Nurses Leading Innovation
See how nurses change human health through new protocols, policies, programs, and technologies, every day.
Nurses: Change Makers Throughout History
Throughout history, nurses have played an outsized role in interacting with patients, with critical roles in prevention, education, treatment, and recovery. Every day, nurses are bringing innovation to patient care that is changing patient outcomes. Learn more about some of the nurses throughout history whose innovative approaches to patient care helped to profoundly change human health.
2018-09-12T18:28:13Z
  • When Hiyam Nadel, RN, MBA, CGC, gives lectures to nurses, she often begins by showing a roll of tape and asking a simple question: “How many things have you done with a piece of tape - making modifications to equipment that wasn’t working quite right?” Image
    2018-10-08T18:50:55.193Z
  • Rebecca S. Koszalinski, PhD, RN, CRRN, CMSRN, was inspired to become a nurse after experiencing a nurse’s care during her own health journey.
    2018-09-12T18:02:12Z
  • Show your support for nurse innovators who are #ChangingHumanHealth with our custom “Nurses Change Lives” Facebook frame.
    2018-09-12T16:03:14Z
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    As the healthcare industry becomes more focused on innovation as a pathway to improving patient outcomes, nurses are stepping up as leaders and innovators, turning their frontline experience into creative solutions to improve patient care. Across her various positions at the University of Pennsylvania (UPenn), Marion Leary, RN, MSN, MPH, FAHA, is focused on researching ways that nurse-led initiatives can improve healthcare now and in the future.
    2018-08-09T22:36:56Z
  • As the first nurse to be selected by the American Association for the Advancement of Science (AAAS) and The Lemelson Foundation as an AAAS-Lemelson Invention Ambassador, Rachel Walker, PhD, RN, is intimately familiar with nurse-driven innovation and the significant impact it has on healthcare. Dr. Walker is a nurse inventor, former rural emergency medical and disaster relief worker, assistant professor at the University of Massachusetts (UMass) Amherst College of Nursing, and advocate for nurses as leaders in healthcare innovation and improvement.
    2018-07-23T15:19:39Z
  • After a nearly 20-year nursing career, Patricia (Tricia) Cady, RN, ADN, BSN, decided to return to school to pursue her BSN at the University of Virginia (UVA) School of Nursing, where she observed a long-standing problem with extubations in the neonatal intensive care unit (NICU). To help address this issue, Tricia developed the idea for the Cady Hug, a flexible vest that helps protect neonates from accidental extubations while keeping them comfortable and their tubes accessible for their care providers.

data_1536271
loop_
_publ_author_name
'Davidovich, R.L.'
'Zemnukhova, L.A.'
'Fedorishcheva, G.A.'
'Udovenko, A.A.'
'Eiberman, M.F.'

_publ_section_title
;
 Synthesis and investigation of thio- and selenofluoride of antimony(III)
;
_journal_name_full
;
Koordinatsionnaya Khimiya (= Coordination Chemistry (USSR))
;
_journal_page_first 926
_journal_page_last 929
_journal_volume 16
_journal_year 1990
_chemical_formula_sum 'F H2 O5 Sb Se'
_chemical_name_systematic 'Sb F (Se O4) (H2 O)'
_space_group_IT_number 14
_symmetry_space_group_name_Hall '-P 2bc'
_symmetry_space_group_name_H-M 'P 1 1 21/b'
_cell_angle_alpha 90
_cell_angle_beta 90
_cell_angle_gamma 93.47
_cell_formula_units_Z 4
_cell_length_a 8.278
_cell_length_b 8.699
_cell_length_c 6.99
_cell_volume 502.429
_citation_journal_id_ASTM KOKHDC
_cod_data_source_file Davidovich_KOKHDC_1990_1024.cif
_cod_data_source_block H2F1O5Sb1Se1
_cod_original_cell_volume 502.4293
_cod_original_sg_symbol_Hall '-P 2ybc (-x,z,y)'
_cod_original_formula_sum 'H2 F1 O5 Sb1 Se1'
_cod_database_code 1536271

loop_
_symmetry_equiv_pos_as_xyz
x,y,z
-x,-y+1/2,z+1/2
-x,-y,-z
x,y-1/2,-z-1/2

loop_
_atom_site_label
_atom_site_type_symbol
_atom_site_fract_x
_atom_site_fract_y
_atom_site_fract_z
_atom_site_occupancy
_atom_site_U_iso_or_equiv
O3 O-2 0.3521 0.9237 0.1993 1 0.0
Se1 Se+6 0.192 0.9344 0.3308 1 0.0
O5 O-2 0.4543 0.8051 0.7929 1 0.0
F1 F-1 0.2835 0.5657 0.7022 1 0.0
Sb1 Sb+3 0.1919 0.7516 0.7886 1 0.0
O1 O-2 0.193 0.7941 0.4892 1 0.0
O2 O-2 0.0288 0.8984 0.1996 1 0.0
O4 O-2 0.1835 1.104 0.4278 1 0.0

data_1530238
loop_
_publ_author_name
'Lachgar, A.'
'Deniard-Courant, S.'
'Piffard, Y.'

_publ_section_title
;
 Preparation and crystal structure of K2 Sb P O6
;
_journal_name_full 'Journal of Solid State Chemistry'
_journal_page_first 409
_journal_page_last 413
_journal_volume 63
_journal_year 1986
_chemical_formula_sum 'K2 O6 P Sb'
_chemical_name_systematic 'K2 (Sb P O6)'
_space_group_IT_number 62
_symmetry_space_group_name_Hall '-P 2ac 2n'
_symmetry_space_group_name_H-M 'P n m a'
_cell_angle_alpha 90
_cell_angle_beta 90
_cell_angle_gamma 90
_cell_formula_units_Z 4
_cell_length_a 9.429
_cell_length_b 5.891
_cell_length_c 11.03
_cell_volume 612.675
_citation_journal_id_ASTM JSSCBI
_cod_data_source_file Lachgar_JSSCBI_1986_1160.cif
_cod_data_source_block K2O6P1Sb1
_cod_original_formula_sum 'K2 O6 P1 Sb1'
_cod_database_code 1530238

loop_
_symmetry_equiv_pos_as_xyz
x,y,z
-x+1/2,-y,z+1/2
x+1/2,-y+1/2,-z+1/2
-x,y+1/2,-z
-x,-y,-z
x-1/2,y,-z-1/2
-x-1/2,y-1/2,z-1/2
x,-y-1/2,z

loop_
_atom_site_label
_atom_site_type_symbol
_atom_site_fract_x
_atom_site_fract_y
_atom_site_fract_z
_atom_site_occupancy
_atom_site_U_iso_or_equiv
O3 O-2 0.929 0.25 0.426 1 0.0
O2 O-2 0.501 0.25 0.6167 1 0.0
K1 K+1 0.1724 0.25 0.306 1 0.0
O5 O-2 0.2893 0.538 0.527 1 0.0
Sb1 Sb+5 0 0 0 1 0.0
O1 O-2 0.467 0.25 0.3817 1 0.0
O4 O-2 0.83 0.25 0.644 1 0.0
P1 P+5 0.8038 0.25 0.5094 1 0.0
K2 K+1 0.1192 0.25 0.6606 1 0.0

2018-06-12T17:29:25Z
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    While working for Mercy Health Saint Mary’s in Grand Rapids, Mich., Lauran Hardin, MSN, RN-BC, CNL, met one patient whose complex social issues and challenging life circumstances led to his frequent visits to the emergency room — not because he was injured or sick, but because he needed somewhere to go to feel safe. She realized that there is much more complexity to every patient than just their medical conditions, and healthcare providers can make a difference for these vulnerable people.
    2018-05-03T04:00:00Z
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    For years, the best practice for protecting a certain type of birth defect called an omphalocele before surgery was to dry it out, which shrinks the surface area of the exposed organs, but requires a lengthy hospital stay. Enter Roxana Reyna, MSN, RNC-NIC, WCC, CWOCN, FNP-C, a nurse with 20 years experience as a nurse in the neonatal intensive care unit (NICU).
    2018-05-03T04:00:00Z
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    Congenital heart disease (CHD) affects an estimated 40,000 babies born every year, making it the most common birth defect found in infants. Though some forms of CHD do not result in health problems later in life, about 25 percent of infants with CCHD have a critical CHD, which can lead to negative outcomes if not diagnosed soon after birth.
    2018-05-03T04:00:00Z
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